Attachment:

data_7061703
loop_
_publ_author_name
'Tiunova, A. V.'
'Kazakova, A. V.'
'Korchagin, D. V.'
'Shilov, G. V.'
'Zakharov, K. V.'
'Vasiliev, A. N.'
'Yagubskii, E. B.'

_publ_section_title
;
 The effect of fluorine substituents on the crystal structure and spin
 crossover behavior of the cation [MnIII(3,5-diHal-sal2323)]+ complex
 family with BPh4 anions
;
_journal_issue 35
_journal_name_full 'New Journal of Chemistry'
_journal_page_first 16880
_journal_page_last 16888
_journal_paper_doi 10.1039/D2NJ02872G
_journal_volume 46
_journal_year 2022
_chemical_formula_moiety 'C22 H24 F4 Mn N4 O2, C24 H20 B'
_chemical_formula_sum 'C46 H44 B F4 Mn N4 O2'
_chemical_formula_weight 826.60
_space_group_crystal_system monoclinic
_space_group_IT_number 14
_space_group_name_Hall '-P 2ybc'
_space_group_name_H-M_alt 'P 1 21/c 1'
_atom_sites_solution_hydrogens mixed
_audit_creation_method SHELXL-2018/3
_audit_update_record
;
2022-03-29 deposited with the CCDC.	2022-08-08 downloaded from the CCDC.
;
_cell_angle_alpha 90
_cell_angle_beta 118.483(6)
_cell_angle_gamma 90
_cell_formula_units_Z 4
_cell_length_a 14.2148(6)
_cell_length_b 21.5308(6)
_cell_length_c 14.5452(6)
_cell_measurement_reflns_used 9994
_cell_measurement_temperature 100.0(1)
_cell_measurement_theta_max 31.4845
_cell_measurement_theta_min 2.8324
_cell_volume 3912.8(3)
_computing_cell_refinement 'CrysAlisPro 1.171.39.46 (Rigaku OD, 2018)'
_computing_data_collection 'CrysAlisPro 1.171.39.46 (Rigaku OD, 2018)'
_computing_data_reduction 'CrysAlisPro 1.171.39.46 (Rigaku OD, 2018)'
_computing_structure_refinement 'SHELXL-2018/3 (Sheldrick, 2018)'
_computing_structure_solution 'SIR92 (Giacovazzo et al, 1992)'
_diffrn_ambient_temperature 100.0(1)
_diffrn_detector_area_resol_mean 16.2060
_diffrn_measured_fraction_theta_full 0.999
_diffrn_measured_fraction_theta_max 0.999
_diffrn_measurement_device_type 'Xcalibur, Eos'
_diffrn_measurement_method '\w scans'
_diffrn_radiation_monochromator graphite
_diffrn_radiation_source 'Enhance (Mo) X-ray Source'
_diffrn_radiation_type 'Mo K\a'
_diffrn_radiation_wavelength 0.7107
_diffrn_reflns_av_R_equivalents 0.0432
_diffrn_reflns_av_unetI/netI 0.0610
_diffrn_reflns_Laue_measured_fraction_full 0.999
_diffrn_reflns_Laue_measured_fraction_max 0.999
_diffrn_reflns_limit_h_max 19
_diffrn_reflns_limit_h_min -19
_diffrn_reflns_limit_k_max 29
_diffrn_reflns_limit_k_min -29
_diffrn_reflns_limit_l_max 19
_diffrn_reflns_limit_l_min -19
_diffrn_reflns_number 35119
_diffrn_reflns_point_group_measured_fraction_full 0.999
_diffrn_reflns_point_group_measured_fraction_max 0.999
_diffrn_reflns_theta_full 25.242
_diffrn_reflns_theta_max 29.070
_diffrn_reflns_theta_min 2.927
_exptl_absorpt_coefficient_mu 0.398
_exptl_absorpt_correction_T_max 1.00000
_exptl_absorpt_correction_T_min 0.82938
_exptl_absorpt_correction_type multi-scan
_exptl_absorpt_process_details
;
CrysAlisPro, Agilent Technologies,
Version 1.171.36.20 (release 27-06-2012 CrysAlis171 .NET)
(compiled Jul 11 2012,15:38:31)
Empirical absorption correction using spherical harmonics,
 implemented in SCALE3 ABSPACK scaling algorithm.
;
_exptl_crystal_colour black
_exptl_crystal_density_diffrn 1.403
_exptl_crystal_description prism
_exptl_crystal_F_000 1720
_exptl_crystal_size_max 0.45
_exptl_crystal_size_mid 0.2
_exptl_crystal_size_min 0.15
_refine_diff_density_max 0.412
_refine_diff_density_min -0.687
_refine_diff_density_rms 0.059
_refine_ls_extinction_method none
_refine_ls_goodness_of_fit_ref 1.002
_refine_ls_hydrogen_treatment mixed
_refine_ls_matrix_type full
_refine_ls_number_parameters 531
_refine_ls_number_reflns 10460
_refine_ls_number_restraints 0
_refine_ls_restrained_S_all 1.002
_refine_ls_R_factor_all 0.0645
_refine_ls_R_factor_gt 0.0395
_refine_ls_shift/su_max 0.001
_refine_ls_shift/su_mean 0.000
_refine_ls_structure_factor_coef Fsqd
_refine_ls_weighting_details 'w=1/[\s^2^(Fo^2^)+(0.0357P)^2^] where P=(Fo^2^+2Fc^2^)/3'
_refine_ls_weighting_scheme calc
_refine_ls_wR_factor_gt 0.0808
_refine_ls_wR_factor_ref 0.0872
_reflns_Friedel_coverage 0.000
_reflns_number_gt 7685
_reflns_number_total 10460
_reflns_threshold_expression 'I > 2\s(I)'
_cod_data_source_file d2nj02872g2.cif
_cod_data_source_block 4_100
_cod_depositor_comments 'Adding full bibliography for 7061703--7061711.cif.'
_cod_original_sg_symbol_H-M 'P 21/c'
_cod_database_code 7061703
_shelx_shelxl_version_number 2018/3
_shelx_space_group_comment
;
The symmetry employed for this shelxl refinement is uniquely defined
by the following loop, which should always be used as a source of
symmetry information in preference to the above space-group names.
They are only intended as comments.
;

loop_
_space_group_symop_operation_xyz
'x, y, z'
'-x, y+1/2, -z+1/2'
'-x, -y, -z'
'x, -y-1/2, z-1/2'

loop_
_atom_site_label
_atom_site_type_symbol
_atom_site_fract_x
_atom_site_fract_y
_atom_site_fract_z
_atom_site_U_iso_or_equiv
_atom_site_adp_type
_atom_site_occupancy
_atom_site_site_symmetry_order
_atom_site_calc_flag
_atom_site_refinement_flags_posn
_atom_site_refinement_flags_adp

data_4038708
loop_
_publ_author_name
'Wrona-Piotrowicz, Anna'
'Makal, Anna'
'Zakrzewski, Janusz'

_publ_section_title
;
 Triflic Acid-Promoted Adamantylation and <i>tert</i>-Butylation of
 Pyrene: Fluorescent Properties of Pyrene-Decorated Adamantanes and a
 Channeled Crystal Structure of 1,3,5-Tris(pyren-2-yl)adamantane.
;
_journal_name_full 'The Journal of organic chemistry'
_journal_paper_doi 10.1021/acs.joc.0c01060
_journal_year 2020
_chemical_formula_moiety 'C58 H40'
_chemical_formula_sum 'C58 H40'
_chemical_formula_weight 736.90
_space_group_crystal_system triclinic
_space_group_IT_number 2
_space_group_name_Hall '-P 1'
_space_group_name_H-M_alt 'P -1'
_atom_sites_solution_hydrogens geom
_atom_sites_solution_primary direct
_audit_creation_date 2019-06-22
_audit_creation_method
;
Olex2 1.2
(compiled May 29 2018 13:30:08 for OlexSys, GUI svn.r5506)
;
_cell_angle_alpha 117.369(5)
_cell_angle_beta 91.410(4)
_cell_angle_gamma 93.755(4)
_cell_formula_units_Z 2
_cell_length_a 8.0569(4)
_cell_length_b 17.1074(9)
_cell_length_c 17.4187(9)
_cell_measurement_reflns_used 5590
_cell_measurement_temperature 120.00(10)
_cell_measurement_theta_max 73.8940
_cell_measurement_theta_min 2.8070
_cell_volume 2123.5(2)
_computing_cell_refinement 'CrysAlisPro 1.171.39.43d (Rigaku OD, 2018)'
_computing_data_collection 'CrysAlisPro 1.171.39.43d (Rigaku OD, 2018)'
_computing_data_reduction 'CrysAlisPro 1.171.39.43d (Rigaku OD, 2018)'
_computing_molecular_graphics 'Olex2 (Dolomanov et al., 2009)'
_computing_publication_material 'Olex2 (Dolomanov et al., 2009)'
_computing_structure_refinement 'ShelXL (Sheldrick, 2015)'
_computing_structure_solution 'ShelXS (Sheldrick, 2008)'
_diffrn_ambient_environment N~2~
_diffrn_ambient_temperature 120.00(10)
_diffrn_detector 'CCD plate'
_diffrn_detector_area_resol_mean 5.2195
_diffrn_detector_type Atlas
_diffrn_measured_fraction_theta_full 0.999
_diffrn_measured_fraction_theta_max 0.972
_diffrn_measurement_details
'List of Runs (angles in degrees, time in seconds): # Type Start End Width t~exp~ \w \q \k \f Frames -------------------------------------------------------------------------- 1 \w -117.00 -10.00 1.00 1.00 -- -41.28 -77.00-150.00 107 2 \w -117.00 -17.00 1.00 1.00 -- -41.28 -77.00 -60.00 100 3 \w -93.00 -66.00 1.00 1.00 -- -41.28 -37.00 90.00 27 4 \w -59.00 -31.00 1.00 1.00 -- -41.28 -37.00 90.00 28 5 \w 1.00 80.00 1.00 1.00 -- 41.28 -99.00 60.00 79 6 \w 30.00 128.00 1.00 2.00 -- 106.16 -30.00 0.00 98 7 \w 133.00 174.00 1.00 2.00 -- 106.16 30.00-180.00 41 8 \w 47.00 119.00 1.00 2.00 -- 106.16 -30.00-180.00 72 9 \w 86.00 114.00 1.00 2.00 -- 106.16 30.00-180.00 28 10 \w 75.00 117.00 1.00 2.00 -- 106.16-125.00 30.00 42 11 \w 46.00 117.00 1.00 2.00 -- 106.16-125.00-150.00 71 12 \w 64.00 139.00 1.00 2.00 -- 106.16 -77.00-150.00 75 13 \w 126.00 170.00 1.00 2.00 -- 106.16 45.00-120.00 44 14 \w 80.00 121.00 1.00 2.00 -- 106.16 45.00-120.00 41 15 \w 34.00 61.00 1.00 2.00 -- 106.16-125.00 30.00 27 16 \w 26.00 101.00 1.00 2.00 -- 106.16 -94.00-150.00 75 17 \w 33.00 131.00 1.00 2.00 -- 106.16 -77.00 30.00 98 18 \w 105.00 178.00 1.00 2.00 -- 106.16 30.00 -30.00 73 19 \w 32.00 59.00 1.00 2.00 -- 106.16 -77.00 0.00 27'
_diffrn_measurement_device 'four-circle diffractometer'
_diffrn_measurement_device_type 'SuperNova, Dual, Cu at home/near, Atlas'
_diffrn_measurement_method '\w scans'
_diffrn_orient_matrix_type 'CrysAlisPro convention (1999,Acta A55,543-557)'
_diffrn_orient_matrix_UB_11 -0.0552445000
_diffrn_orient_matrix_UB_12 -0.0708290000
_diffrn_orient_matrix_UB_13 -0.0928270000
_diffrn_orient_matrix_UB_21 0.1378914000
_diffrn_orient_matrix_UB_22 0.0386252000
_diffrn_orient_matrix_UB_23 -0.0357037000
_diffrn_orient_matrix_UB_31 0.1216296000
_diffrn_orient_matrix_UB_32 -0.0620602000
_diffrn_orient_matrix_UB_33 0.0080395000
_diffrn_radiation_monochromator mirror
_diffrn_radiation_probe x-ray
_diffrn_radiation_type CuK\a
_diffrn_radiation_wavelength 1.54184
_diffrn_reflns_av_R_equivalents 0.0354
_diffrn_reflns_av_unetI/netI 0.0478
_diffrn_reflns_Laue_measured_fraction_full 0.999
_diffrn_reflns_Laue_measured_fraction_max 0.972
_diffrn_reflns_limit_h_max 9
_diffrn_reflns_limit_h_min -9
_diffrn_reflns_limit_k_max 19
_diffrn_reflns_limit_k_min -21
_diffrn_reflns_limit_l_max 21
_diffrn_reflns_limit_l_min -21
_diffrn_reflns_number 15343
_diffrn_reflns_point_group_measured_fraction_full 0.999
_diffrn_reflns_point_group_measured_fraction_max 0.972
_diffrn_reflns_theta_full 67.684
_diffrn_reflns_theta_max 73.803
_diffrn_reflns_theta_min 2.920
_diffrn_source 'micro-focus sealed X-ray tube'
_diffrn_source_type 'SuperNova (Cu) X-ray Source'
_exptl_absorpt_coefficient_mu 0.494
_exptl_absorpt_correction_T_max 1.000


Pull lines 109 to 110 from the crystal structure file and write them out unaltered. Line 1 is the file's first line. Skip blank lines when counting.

_refine_ls_restrained_S_all 1.002
_refine_ls_R_factor_all 0.0645